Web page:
County forest preserves benefit from economic downturn as they purchase cheaper land

The reduction in land values has not been bad for everyone: the Chicago Tribune reports that Chicago area forest preserves have bought up more land than anticipated in the past few years. Among the findings:

Flush with $185 million from a 2008 bond sale, the [Lake County] district went on a buying spree, gobbling up some 3,400 acres of land. The second-largest forest preserve system in the state at 29,300 acres, the 53-year old district has grown by nearly 12 percent since the onset of the recession.

“We spent down the money quicker than we had anticipated, mainly because there were so many good buying opportunities for us in 2009 and 2010, especially,” Hahn said…

Founded in 1971, the McHenry County Conservation District has essentially doubled over the last decade to just less than 25,000 acres…

Though the Forest Preserve District of DuPage County’s biggest growth spurt was in the 1970s, the 25,000-acre district managed to add some 2,400 acres over the last decade…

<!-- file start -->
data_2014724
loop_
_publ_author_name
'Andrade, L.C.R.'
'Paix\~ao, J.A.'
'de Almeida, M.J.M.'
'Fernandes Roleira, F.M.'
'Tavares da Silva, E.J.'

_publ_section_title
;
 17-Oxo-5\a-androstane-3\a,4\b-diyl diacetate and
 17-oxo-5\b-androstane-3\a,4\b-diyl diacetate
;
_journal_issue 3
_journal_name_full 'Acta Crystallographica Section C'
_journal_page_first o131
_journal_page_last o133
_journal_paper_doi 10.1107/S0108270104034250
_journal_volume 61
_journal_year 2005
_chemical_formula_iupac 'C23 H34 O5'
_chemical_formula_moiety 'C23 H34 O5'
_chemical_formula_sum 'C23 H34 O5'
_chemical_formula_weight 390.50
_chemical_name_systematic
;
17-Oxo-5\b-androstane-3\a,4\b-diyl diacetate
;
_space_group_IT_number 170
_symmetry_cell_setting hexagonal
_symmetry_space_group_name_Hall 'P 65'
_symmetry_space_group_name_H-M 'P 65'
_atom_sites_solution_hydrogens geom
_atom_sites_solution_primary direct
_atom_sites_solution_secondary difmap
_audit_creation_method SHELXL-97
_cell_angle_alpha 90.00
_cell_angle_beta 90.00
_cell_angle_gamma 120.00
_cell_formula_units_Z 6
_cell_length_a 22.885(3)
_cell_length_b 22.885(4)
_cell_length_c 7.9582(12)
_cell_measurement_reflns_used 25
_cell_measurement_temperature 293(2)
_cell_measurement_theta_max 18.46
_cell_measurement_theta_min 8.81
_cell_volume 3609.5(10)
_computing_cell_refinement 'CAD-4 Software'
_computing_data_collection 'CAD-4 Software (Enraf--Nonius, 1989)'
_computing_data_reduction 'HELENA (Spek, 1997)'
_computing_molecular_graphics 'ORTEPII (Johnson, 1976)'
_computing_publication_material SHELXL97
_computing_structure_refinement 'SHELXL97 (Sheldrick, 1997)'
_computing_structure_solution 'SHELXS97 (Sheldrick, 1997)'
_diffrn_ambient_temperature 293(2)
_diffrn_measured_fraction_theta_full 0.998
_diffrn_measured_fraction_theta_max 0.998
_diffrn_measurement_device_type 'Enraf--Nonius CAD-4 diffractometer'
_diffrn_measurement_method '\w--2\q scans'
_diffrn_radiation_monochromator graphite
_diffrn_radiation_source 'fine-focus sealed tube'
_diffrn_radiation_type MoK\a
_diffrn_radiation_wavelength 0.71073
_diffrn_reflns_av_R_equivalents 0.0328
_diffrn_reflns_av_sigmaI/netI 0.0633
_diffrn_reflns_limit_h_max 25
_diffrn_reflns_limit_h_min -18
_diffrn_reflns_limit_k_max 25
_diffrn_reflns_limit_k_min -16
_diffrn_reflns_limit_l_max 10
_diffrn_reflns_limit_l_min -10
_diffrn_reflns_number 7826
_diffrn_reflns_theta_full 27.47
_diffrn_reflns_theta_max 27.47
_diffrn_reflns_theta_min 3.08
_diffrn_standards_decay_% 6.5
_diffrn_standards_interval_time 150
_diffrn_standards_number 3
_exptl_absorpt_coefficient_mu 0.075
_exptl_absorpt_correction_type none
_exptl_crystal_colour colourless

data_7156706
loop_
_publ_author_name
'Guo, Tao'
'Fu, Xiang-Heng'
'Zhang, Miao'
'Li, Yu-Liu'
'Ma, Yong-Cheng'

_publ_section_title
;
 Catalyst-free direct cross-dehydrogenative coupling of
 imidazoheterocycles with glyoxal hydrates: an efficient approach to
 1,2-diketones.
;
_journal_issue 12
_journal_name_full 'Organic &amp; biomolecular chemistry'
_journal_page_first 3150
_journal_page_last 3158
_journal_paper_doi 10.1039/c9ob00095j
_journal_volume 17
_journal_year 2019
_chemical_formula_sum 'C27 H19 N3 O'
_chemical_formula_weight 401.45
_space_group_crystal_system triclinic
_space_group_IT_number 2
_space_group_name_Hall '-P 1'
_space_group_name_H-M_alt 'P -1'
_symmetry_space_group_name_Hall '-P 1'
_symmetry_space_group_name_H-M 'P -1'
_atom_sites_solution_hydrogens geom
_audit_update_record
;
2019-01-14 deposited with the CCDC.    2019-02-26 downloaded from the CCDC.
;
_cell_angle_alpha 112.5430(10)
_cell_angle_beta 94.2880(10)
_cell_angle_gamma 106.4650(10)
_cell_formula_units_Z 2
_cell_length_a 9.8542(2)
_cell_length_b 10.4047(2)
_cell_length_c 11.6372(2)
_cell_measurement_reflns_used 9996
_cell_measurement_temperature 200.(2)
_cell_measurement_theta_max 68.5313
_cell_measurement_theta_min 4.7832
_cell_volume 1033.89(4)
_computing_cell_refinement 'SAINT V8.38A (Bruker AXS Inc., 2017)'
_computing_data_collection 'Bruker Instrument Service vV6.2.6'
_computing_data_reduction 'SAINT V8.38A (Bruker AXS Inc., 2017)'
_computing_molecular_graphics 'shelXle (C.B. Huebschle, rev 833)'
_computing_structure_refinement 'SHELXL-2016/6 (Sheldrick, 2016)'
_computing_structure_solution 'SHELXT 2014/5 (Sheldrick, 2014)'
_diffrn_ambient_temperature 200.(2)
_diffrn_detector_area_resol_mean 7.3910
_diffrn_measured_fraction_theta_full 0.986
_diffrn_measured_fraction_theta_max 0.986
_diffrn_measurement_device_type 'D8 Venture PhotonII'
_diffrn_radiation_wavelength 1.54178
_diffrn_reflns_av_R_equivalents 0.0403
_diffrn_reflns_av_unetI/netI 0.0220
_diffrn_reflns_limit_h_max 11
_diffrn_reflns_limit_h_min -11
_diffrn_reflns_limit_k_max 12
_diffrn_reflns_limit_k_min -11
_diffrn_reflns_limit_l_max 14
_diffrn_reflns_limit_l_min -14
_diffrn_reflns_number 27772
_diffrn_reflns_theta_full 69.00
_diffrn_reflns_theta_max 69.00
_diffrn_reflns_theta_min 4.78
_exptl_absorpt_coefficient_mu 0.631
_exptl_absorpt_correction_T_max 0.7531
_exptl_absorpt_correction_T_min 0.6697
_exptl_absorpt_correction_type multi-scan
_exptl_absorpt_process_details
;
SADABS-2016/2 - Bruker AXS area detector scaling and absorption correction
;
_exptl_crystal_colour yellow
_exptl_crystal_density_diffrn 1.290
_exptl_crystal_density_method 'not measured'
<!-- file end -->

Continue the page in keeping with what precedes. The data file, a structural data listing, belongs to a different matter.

Racing the clock against development in one of the fastest-growing counties in the country, the Forest Preserve District of Will County has added about 8,300 acres since 1999, increasing its holdings by about two-thirds to nearly 21,000 acres…

The timing has been more fortuitous in Kane County, where the Forest Preserve District has added nearly 12,000 acres since 1999, increasing its holdings by 170 percent.

The only county forest preserve that didn’t add a significant amount of land was Cook County which likely has little available land. There hasn’t been too much news about these acquisitions in the Chicago area, even as these land purchases have been funded by bond sales approved by the public.

Overall, this has presented these districts with an opportunity to purchase land they might not have been able to purchase in better times. Particularly in some of the booming counties, such as Will or McHenry, this opportunity may have been the last one before suburban growth took up too much land.

This does lead to another question: how much land should Forest Preserves aim to have? I know there are recommendations about how much parkland or open space there should be for a set amount of people. Is most of this newly acquired land going to be open space/natural settings or more developed parks and recreation areas? Would there be a point where the Forest Preserves will stop purchasing or will they keep acquiring land forever?

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